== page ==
The lanes of Veillonella in Figure 5 are dominated by light color

The lanes of Veillonella in Figure 5 are dominated by light colors, indicative of medium metabolic potential; that is, in contrast to some genomes where most of the pathways are present (dark red for Proteobacteria for example) or missing (dark green for other Negativicutes), the Veillonella genomes have partial pathways (based on knowledge primarily from aerobic genomes). There is no reason to believe that the Veillonella genomes should have less metabolic potential than other Negativicutes. Indeed, it is likely that the differences in metabolic potential of Veillonella are truly reflective of alternative capabilities for these bacteria. Figure 5 Heatmap of metabolism potential, based on Kyoto Encyclopedia of Genes and Genomes ontology (KEGG).

The green color in the heatmap indicates weak metabolic potential, while red signals strong potential. The arrows to the right indicate the scores for lipopolysaccharide … It was further investigated how conserved the predicted proteomes are within the Negativicutes. As a quantitative measure for homology, shared protein-coding genes were identified by pairwise BLASTP comparison and expressed as a percentage of the combined proteomes. The results are shown in a matrix (Figure 6). In addition to the proteomes of the 24 Negativicutes, the comparison includes Clostridium botulinum, Cl. cellulolyticum and Desulfotomaculum reducens, as these Firmicutes were shown to share characteristics with Negativicutes in previous analyses (cf. Figures 1 and and3).3). The proteome of E. coli K12 is included as an example of a Gram-negative intestinal bacterium.

The BLAST matrix was constructed using reciprocal best BLAST hits to determine the presence of shared protein family between two genomes. Inspection of Figure 6 shows that the genus Veillonella is relatively homogeneous; any two members of this genus share between 67% and 90% homology (1,357 to 1,682 protein families), irrespective of the species. The genus Selenomonas is more heterogeneous, with pairwise homology varying from 42% to 82% between any two species (980 to 1659 protein families). The three proteomes of Dialister spp., covering two species, share between 40% and 84% homology. The highest homologous fraction identified between two members of different genera within the Negativicutes is 43% (Mitsuokella multacida compared to Selenomonas sputigena, whereas the lowest homology is 15% (Dialister spp.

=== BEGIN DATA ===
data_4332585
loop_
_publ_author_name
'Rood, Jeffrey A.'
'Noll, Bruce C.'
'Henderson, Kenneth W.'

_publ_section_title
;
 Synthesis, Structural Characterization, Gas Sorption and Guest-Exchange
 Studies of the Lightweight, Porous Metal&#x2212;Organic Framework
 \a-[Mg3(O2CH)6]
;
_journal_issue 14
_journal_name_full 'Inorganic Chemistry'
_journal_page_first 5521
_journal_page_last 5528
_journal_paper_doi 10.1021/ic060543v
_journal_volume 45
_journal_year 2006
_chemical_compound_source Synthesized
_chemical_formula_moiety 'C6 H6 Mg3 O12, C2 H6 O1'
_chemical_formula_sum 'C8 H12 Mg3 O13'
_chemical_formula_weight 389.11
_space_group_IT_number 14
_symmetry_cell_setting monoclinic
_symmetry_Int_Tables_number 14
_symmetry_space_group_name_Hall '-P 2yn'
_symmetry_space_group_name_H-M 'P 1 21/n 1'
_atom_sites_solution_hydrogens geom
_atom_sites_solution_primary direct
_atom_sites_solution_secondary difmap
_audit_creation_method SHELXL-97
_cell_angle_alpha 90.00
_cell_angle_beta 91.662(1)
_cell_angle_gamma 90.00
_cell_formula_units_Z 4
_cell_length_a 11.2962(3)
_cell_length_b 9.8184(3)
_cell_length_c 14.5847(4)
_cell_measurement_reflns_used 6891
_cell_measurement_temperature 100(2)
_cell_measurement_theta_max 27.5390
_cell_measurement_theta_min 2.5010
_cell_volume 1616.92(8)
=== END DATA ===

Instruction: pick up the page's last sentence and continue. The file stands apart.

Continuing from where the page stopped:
compared to Thermosinus carboxydivorans). Negativicutes share between 9% and 33% homology with the analyzed Firmicutes, whereas Cilengitide slightly lower homology is detected with E. coli (between 7% and 24%). Figure 6 Proteome comparison represented by a BLAST matrix, based on 24 Negativicutes genomes with reciprocal best hits. The genomes of Clostridium botulinum, Cl. cellulolyticum, Desulfotomaculum reducens and E. coli are added for comparison. Inter-genus comparisons …

[24] In the present case, pulp of all four mandibular permanent i

[24] In the present case, pulp of all four mandibular permanent incisors continued to remain vital, and therefore, no endodontic treatment or extraction selleck kinase inhibitor was done. Traumatic bone cysts may undergo spontaneous resolution. Failure to treat may lead to pathological bone fracture. The treatment of choice for traumatic bone cysts is surgery for curettage of the bone walls, which generally results in short-term healing[17,23,25] and recurrence is rare. Enucleation of lesion was the treatment of choice.[26] It was a one-stage surgical treatment followed by placement of PRP inside the bony cavity. On surgical intervention, the bony cavity appeared to be empty. It has been noted that such content in the bone cavity may represent different stages in the development of traumatic bone cysts.